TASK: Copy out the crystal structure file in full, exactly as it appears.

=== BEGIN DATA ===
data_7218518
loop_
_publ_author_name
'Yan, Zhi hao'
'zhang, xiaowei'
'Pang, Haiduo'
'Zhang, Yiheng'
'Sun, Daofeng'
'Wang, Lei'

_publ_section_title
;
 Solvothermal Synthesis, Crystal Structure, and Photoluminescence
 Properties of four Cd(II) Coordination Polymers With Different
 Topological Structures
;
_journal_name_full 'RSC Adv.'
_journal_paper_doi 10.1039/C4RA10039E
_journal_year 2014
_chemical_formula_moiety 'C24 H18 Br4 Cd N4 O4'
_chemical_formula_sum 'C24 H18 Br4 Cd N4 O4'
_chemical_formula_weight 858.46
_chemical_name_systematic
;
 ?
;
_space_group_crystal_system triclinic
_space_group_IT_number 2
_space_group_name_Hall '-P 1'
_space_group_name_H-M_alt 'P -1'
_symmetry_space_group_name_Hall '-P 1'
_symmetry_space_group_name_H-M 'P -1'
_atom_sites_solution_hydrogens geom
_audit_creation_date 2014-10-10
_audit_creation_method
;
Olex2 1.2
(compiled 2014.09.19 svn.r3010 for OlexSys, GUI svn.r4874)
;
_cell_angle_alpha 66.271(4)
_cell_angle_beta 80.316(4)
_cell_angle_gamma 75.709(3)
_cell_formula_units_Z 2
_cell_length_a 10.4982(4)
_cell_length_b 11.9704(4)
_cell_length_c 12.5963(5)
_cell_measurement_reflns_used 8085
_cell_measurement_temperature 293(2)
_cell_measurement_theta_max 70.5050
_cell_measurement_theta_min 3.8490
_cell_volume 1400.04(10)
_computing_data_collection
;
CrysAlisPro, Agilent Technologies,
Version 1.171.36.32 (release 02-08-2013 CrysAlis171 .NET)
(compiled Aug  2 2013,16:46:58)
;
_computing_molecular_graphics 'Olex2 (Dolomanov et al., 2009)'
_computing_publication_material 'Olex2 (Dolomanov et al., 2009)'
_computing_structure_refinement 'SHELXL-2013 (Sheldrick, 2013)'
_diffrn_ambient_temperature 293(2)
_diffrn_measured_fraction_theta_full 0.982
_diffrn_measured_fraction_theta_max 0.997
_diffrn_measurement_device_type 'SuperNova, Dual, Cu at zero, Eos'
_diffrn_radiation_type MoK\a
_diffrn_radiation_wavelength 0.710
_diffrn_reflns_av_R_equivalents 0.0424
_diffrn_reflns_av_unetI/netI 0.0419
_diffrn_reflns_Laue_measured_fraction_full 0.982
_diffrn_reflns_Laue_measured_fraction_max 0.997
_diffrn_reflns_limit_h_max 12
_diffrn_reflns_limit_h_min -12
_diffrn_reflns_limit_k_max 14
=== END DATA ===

data_7218518
loop_
_publ_author_name
'Yan, Zhi hao'
'zhang, xiaowei'
'Pang, Haiduo'
'Zhang, Yiheng'
'Sun, Daofeng'
'Wang, Lei'

_publ_section_title
;
 Solvothermal Synthesis, Crystal Structure, and Photoluminescence
 Properties of four Cd(II) Coordination Polymers With Different
 Topological Structures
;
_journal_name_full 'RSC Adv.'
_journal_paper_doi 10.1039/C4RA10039E
_journal_year 2014
_chemical_formula_moiety 'C24 H18 Br4 Cd N4 O4'
_chemical_formula_sum 'C24 H18 Br4 Cd N4 O4'
_chemical_formula_weight 858.46
_chemical_name_systematic
;
 ?
;
_space_group_crystal_system triclinic
_space_group_IT_number 2
_space_group_name_Hall '-P 1'
_space_group_name_H-M_alt 'P -1'
_symmetry_space_group_name_Hall '-P 1'
_symmetry_space_group_name_H-M 'P -1'
_atom_sites_solution_hydrogens geom
_audit_creation_date 2014-10-10
_audit_creation_method
;
Olex2 1.2
(compiled 2014.09.19 svn.r3010 for OlexSys, GUI svn.r4874)
;
_cell_angle_alpha 66.271(4)
_cell_angle_beta 80.316(4)
_cell_angle_gamma 75.709(3)
_cell_formula_units_Z 2
_cell_length_a 10.4982(4)
_cell_length_b 11.9704(4)
_cell_length_c 12.5963(5)
_cell_measurement_reflns_used 8085
_cell_measurement_temperature 293(2)
_cell_measurement_theta_max 70.5050
_cell_measurement_theta_min 3.8490
_cell_volume 1400.04(10)
_computing_data_collection
;
CrysAlisPro, Agilent Technologies,
Version 1.171.36.32 (release 02-08-2013 CrysAlis171 .NET)
(compiled Aug  2 2013,16:46:58)
;
_computing_molecular_graphics 'Olex2 (Dolomanov et al., 2009)'
_computing_publication_material 'Olex2 (Dolomanov et al., 2009)'
_computing_structure_refinement 'SHELXL-2013 (Sheldrick, 2013)'
_diffrn_ambient_temperature 293(2)
_diffrn_measured_fraction_theta_full 0.982
_diffrn_measured_fraction_theta_max 0.997
_diffrn_measurement_device_type 'SuperNova, Dual, Cu at zero, Eos'
_diffrn_radiation_type MoK\a
_diffrn_radiation_wavelength 0.710
_diffrn_reflns_av_R_equivalents 0.0424
_diffrn_reflns_av_unetI/netI 0.0419
_diffrn_reflns_Laue_measured_fraction_full 0.982
_diffrn_reflns_Laue_measured_fraction_max 0.997
_diffrn_reflns_limit_h_max 12
_diffrn_reflns_limit_h_min -12
_diffrn_reflns_limit_k_max 14